By Matt Reese
With combines rolling around the state, crop producers are experiencing no shortage of aggravation resulting from the variation in the crops, particularly corn. Farmers are reporting that, even within just a few yards, corn yields can go from near zero to over 200, which makes setting up the combine to preserve as much of the crop as possible a real guessing game.
“Be patient and let the machines get filled up and make sure you have the rotors full so the rotors and cleaning system perform like they are supposed to,” said Andy Uhland, with AGCO. “With the drier conditions, it has been easier to get flotation pressure set and smoother hugging of header height control without having to fight mud and wet conditions.”
“It’s all a game you play with your ground speed and how tight you want your sieve,” said Cole Sanford, New Holland cash crop specialist. “The biggest thing to remember is the flow across the cleaning shoe. In high yielding corn or higher moisture corn, you typically have to have it a little more open. When you get into corn that is half the yield that guys are used to, and the moisture is still a little high, you need to set the machine a little tighter or increase the ground speed. When you start increasing the ground speed, you need to maybe tighten the deck plates or increase the header speed. You also need to keep an eye on header loss because when guys are seeing half the yield, that extra kernel or two you’re losing at the head becomes more crucial. Those are few things the operator needs to look at. On a New Holland CR, we can adjust the pre-sieve and that gives us the ability tighten everything up and, in a round about way, increase the flow across the shoe.”
If there is grain loss, it can be tough to know where the problem is coming from.
“A lot of guys will use a kill stall that locks all of the drives up and does a snapshot of what is in the machine,” Sanford said. “We can do it through a touch screen display and we can take a look at the pre-sieve area, the grain pan, the top sieve, the bottom sieve and even the return volume. You can also look at the material that goes through the feeder right behind the rotors, which is another good spot to look for overall loss in the machines. You can look at those things and make our best judgment on which thing needs changed.”
Once there is some idea of the source of the problem, Sanford recommends making limited adjustments.
“The 101 of combines, regardless of the color of the machine, is to only make one or two changes throughout,” he said. “If you make five changes we could create four more problems and solve the one and we don’t know what we did to fix it.”
More often than not, though, the biggest sources of loss are from the header.
“One of the big culprits for grain loss in a dry year, when the corn has dried down extremely fast, is head loss. Take some extra time and focusing on making sure that all of the hydraulic deck plates or stripper plates are adjusted accurately,” said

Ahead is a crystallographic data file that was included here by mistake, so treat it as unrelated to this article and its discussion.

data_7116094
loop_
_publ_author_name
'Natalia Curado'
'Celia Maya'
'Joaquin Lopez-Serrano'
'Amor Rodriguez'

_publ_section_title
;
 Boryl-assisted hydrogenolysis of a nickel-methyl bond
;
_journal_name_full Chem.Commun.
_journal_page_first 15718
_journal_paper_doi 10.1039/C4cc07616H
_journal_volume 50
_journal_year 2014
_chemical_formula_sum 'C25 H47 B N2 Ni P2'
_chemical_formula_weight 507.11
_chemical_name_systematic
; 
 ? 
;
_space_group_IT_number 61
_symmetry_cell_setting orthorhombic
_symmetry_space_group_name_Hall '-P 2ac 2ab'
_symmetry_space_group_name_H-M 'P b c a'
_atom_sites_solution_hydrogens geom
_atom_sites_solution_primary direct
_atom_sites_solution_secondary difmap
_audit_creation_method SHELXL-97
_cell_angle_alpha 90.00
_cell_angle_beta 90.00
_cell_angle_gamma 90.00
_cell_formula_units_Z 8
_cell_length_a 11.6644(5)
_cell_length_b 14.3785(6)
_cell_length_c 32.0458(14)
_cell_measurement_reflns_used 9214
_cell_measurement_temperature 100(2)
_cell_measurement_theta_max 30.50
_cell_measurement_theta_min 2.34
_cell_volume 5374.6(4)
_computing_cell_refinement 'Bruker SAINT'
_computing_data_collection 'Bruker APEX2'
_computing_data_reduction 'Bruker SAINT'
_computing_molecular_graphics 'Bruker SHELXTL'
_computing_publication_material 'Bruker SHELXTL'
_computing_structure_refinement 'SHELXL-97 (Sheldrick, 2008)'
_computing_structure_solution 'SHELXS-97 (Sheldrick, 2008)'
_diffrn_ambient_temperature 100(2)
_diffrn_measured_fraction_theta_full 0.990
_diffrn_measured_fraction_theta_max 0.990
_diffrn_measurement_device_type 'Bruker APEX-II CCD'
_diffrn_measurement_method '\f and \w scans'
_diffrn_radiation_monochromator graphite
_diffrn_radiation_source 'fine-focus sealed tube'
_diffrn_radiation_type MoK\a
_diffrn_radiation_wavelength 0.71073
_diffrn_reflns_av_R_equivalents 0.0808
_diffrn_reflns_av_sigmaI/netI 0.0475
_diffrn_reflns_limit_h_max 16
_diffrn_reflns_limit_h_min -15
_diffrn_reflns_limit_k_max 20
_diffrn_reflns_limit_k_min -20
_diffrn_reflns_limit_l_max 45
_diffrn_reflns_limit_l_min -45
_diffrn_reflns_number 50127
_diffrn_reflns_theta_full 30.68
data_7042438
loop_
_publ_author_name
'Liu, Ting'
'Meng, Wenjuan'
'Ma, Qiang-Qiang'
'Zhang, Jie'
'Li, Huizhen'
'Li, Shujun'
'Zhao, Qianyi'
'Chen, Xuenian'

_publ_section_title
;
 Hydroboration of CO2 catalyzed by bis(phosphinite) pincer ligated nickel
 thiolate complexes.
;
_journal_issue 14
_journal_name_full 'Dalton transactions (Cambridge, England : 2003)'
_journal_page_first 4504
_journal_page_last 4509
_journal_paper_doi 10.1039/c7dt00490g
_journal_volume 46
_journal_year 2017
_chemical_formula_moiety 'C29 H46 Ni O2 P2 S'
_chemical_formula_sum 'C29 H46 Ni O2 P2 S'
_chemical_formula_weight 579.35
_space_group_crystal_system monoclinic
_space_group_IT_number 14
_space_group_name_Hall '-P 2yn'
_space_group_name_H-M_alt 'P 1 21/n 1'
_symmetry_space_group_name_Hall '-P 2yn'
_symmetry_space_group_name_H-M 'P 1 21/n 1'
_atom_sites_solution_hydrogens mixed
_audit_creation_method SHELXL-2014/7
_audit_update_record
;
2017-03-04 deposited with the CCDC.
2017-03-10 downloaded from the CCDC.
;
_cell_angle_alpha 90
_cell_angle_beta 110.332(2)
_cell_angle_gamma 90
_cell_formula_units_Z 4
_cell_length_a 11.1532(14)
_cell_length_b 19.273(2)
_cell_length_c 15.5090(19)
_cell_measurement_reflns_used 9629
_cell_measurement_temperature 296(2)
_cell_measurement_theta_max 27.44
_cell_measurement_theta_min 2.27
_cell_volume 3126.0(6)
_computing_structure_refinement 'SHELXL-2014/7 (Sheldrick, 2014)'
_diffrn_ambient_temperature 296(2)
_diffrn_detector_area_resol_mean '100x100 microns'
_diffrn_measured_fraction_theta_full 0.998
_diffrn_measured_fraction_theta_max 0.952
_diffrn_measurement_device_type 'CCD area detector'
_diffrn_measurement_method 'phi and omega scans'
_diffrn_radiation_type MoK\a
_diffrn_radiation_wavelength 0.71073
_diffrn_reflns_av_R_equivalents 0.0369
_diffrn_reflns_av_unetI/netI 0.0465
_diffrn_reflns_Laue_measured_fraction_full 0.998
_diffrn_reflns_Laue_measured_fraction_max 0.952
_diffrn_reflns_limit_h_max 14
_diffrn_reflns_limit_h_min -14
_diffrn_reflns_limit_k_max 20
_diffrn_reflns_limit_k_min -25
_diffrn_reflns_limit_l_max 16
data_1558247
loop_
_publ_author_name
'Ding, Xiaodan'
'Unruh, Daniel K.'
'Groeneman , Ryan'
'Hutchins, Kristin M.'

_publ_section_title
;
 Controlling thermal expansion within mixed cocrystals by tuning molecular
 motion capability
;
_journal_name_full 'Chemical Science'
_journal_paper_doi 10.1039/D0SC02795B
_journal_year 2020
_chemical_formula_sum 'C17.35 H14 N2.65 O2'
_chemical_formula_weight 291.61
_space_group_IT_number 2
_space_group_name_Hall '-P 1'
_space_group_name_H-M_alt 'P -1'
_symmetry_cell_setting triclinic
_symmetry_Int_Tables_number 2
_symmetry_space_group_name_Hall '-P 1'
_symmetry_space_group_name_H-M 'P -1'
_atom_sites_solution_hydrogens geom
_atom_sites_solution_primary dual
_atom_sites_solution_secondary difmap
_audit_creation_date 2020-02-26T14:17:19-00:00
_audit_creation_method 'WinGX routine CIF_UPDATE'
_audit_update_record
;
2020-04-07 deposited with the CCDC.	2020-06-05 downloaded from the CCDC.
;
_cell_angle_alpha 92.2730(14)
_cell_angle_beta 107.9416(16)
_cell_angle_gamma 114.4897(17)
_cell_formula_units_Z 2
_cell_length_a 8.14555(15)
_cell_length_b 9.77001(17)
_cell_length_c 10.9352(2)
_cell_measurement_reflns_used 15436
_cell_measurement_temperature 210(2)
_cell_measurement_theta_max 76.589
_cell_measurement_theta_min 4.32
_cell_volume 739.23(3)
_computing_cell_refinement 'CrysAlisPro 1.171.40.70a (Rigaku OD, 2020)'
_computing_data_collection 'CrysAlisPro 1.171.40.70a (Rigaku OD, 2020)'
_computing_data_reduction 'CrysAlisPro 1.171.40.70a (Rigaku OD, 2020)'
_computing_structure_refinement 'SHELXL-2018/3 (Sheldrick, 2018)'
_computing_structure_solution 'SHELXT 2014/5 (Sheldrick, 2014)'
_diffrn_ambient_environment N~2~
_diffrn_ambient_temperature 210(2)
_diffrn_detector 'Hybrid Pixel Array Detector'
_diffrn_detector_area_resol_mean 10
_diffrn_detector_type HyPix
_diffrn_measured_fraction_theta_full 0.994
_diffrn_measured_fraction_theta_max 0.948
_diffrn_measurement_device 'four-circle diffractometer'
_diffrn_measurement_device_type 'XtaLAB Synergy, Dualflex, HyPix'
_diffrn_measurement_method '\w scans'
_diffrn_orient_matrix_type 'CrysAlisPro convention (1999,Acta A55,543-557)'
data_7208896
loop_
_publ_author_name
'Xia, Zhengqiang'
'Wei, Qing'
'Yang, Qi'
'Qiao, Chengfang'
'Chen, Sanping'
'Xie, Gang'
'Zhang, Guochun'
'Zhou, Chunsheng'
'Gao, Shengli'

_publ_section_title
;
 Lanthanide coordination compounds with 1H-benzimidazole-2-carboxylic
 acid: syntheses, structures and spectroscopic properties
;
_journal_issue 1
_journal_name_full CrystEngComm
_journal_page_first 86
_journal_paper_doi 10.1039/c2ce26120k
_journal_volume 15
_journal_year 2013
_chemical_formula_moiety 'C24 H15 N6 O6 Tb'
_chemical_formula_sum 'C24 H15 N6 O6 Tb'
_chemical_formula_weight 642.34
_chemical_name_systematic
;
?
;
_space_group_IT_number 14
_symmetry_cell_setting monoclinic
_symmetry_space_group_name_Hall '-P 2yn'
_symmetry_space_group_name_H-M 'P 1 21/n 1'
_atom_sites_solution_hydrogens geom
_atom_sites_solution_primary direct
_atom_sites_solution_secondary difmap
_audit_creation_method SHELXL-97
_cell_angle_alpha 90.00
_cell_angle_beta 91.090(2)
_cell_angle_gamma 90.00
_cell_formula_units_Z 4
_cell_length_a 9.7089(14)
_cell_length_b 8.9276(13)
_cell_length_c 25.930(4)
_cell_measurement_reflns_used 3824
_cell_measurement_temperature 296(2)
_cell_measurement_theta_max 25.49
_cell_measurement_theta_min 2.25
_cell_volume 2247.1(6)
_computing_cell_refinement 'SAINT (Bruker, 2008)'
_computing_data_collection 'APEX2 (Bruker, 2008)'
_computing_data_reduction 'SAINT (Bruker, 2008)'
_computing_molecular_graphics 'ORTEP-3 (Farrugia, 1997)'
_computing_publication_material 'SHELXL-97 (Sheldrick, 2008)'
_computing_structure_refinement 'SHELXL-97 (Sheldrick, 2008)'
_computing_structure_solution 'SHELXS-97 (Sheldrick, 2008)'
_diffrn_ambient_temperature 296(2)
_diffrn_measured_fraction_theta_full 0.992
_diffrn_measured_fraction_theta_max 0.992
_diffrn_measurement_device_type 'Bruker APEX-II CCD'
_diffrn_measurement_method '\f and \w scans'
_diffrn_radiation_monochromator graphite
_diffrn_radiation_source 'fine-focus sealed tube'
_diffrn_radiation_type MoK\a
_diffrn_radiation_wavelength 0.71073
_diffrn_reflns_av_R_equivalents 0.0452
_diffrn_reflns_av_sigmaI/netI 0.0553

Jeff Gray, Product Coordinator for Lexion Combines. “You need to get full range out of your deck plates and you may need to adjust them so they close tighter for the smaller ears and the smaller stalks that we may be experiencing this year.”
Gray said that paying extra attention to the corn head really pays off.
“I am seeing a lot of grain loss out here in the fields. Some of that grain is starting to sprout and a lot of that has fallen out of the corn head. Make sure you’re knife rollers are good and sharp and that you’re starting with fresh edges so you don’t have any resistance built up in the header. Check your stripper plates to make sure they are not worn and replace them if they are worn,” Gray said. “Make sure you optimize your header speed if you have a variable speed feeder house drive that can also control the header. Make sure you have the speed adjusted for the crop conditions that you are in.”
Keeping the header full as it moves through the field is important, but that can be challenging with the variability out there.
“The variability makes for a challenge when setting the combine. When I set a combine, I like to take a good average of the cob size from the field. I measure the diameter average and that is usually what I set my concave to. If I am running a round bar style concave, I will adjust it to the cob diameter or maybe a millimeter or two over. If I am using a large wire concave, which is a little more aggressive, I will set it to at least two or maybe three millimeters over cob diameter. I don’t want to be so tight that I crush the cob, especially in a year like this where the cobs may be immature and spongy,” Gray said. “Right now, the crop is dry. Make sure that you are really mindful of harvesting a dry crop. You don’t want to use a high speed because the kernels are going to come off of the cob very easily. It is also important to remember that residue management is important for next years crop, especially in no-till or conservation tillage.”